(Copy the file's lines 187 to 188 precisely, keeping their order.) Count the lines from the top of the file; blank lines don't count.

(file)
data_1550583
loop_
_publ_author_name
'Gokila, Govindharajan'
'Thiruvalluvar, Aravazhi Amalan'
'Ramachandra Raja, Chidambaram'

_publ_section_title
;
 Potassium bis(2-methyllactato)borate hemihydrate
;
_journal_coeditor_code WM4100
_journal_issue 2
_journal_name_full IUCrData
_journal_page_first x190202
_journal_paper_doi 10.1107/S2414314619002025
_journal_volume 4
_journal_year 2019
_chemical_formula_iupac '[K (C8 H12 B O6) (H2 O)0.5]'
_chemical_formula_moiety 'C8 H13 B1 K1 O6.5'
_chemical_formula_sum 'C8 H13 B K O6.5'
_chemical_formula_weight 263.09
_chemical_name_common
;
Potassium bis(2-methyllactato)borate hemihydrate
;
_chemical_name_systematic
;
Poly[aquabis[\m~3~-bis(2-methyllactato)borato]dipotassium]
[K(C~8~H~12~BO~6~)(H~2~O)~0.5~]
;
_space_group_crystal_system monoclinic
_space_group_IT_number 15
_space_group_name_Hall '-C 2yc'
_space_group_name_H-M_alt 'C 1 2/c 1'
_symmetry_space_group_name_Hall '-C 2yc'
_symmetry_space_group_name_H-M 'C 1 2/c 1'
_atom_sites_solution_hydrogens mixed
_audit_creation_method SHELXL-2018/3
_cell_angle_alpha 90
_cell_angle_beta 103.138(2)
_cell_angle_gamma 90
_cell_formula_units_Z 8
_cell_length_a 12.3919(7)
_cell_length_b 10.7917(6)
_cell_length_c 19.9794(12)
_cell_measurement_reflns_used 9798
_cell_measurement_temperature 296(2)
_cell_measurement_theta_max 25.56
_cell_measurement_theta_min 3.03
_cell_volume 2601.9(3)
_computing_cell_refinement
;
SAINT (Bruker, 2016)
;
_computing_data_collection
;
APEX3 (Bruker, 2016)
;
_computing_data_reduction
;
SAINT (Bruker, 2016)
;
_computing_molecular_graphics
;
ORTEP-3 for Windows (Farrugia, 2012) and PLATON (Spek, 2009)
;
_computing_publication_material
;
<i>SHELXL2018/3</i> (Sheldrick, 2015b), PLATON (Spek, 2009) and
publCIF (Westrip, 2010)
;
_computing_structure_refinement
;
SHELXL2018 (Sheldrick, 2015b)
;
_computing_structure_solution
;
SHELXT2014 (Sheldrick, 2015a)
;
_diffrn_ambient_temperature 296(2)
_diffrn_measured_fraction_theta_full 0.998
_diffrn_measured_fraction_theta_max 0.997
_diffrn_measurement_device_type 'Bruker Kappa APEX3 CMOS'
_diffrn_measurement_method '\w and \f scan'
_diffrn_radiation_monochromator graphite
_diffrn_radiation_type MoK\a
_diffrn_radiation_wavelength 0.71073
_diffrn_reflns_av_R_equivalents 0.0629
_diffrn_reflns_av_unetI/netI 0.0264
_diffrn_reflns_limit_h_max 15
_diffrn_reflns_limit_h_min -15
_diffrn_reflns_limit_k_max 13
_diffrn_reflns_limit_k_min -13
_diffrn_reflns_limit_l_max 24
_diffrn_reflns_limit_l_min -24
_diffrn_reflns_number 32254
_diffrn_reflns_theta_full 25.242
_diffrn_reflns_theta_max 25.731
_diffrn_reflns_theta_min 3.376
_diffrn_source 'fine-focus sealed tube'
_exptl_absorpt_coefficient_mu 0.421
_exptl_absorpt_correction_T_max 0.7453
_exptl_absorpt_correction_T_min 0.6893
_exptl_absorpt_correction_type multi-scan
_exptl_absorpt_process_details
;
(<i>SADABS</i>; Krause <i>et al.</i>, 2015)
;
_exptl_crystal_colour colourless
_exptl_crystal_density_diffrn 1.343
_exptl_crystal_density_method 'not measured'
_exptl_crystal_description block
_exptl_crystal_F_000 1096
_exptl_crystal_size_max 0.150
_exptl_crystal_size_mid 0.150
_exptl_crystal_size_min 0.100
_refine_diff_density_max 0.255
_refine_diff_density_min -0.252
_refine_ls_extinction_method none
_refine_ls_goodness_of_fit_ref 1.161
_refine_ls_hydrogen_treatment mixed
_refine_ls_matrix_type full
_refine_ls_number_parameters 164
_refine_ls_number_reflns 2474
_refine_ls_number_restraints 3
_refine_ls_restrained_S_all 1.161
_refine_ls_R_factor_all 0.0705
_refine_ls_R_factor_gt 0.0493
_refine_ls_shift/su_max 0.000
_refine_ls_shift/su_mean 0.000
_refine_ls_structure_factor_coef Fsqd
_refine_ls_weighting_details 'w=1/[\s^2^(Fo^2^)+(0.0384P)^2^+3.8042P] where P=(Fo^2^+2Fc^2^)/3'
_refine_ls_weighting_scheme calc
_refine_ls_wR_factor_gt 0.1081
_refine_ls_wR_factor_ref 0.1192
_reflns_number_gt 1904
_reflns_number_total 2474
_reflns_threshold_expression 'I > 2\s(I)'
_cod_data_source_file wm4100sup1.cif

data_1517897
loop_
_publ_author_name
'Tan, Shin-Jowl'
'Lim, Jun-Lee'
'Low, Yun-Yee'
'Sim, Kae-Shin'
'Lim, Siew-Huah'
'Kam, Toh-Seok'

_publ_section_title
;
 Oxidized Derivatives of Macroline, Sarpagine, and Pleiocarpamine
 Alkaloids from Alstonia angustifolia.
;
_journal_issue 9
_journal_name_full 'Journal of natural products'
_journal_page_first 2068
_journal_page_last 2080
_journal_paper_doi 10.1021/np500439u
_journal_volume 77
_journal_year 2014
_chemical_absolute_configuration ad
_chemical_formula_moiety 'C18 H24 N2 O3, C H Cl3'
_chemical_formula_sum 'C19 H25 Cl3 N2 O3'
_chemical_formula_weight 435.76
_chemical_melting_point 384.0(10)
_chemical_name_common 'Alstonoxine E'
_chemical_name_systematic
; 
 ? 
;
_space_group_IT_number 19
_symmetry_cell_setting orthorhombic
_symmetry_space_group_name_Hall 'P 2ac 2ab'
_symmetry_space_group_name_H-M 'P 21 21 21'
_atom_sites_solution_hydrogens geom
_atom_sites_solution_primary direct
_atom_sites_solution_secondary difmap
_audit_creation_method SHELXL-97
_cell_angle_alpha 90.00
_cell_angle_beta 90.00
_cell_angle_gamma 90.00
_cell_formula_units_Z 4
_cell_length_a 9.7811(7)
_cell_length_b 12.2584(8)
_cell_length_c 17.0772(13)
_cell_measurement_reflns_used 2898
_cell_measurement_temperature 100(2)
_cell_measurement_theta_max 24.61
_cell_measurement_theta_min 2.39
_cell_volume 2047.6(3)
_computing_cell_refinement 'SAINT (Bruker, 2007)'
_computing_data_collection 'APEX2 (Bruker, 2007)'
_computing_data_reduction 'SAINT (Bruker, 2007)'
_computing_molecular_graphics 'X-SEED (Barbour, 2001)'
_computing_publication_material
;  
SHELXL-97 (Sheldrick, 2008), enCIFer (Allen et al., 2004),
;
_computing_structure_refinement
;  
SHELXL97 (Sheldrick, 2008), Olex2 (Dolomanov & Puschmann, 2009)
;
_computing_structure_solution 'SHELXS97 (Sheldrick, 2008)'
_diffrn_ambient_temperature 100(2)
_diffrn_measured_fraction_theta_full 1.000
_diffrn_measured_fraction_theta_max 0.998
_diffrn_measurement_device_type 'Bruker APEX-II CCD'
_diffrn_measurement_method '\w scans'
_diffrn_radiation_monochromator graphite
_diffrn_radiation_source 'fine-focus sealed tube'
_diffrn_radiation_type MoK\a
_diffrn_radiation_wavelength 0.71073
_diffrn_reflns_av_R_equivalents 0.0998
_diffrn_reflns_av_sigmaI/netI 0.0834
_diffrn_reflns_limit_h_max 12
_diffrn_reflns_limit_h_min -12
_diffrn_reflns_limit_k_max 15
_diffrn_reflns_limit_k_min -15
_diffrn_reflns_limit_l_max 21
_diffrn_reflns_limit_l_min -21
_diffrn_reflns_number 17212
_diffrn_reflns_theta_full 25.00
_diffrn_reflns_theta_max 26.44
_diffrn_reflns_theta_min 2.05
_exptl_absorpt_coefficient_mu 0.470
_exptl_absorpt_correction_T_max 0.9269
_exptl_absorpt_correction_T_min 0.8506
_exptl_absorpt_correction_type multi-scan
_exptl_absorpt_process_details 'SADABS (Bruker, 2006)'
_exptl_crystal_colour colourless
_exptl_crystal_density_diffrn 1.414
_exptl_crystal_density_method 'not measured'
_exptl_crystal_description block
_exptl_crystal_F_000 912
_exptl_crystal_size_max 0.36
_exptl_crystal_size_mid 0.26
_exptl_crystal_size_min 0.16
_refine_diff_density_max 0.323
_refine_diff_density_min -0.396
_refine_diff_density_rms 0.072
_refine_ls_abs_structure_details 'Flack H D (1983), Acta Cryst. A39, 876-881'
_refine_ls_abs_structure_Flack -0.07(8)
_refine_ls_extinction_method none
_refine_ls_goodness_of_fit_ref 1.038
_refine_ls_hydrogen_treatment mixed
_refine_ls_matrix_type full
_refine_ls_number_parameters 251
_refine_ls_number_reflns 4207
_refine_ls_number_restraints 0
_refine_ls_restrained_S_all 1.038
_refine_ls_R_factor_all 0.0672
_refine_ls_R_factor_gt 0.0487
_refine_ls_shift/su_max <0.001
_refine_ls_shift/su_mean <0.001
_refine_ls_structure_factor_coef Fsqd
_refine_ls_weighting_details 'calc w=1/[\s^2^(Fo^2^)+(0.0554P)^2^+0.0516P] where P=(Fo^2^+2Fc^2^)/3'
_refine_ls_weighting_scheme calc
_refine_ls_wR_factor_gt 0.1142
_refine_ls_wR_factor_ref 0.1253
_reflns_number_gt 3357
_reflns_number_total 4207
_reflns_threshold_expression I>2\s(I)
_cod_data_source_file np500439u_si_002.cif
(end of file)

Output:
_cell_measurement_temperature 100(2)
_cell_measurement_theta_max 24.61